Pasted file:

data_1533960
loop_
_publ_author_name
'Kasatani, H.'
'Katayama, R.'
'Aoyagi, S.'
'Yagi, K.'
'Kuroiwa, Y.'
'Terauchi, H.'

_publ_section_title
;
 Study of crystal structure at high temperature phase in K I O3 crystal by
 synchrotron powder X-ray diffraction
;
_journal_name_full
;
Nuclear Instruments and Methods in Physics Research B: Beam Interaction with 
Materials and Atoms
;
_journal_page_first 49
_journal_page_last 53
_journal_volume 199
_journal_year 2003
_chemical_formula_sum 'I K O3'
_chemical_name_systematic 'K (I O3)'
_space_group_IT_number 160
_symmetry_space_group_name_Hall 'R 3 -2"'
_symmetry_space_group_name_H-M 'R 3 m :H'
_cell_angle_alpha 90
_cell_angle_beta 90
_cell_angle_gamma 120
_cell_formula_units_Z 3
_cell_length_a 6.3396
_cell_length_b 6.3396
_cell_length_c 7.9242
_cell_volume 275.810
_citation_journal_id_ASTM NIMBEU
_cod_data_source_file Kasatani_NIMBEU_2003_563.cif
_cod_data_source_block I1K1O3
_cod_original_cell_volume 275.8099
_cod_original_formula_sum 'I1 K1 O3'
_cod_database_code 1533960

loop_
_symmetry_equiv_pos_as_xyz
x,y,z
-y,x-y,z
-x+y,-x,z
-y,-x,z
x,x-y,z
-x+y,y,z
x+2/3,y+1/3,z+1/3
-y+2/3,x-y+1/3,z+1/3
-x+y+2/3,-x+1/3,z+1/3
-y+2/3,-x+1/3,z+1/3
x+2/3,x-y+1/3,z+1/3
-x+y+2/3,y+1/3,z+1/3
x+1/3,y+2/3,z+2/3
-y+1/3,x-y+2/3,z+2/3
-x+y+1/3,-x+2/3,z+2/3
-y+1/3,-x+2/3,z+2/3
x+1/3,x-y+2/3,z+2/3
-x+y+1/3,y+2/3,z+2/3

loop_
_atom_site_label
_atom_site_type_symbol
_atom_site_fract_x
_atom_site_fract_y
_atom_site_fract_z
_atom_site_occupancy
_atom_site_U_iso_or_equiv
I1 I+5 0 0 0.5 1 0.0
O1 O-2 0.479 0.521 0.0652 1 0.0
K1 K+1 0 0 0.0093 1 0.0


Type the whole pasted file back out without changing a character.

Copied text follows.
data_1533960
loop_
_publ_author_name
'Kasatani, H.'
'Katayama, R.'
'Aoyagi, S.'
'Yagi, K.'
'Kuroiwa, Y.'
'Terauchi, H.'

_publ_section_title
;
 Study of crystal structure at high temperature phase in K I O3 crystal by
 synchrotron powder X-ray diffraction
;
_journal_name_full
;
Nuclear Instruments and Methods in Physics Research B: Beam Interaction with 
Materials and Atoms
;
_journal_page_first 49
_journal_page_last 53
_journal_volume 199
_journal_year 2003
_chemical_formula_sum 'I K O3'
_chemical_name_systematic 'K (I O3)'
_space_group_IT_number 160
_symmetry_space_group_name_Hall 'R 3 -2"'
_symmetry_space_group_name_H-M 'R 3 m :H'
_cell_angle_alpha 90
_cell_angle_beta 90
_cell_angle_gamma 120
_cell_formula_units_Z 3
_cell_length_a 6.3396
_cell_length_b 6.3396
_cell_length_c 7.9242
_cell_volume 275.810
_citation_journal_id_ASTM NIMBEU
_cod_data_source_file Kasatani_NIMBEU_2003_563.cif
_cod_data_source_block I1K1O3
_cod_original_cell_volume 275.8099
_cod_original_formula_sum 'I1 K1 O3'
_cod_database_code 1533960

loop_
_symmetry_equiv_pos_as_xyz
x,y,z
-y,x-y,z
-x+y,-x,z
-y,-x,z
x,x-y,z
-x+y,y,z
x+2/3,y+1/3,z+1/3
-y+2/3,x-y+1/3,z+1/3
-x+y+2/3,-x+1/3,z+1/3
-y+2/3,-x+1/3,z+1/3
x+2/3,x-y+1/3,z+1/3
-x+y+2/3,y+1/3,z+1/3
x+1/3,y+2/3,z+2/3
-y+1/3,x-y+2/3,z+2/3
-x+y+1/3,-x+2/3,z+2/3
-y+1/3,-x+2/3,z+2/3
x+1/3,x-y+2/3,z+2/3
-x+y+1/3,y+2/3,z+2/3

loop_
_atom_site_label
_atom_site_type_symbol
_atom_site_fract_x
_atom_site_fract_y
_atom_site_fract_z
_atom_site_occupancy
_atom_site_U_iso_or_equiv
I1 I+5 0 0 0.5 1 0.0
O1 O-2 0.479 0.521 0.0652 1 0.0
K1 K+1 0 0 0.0093 1 0.0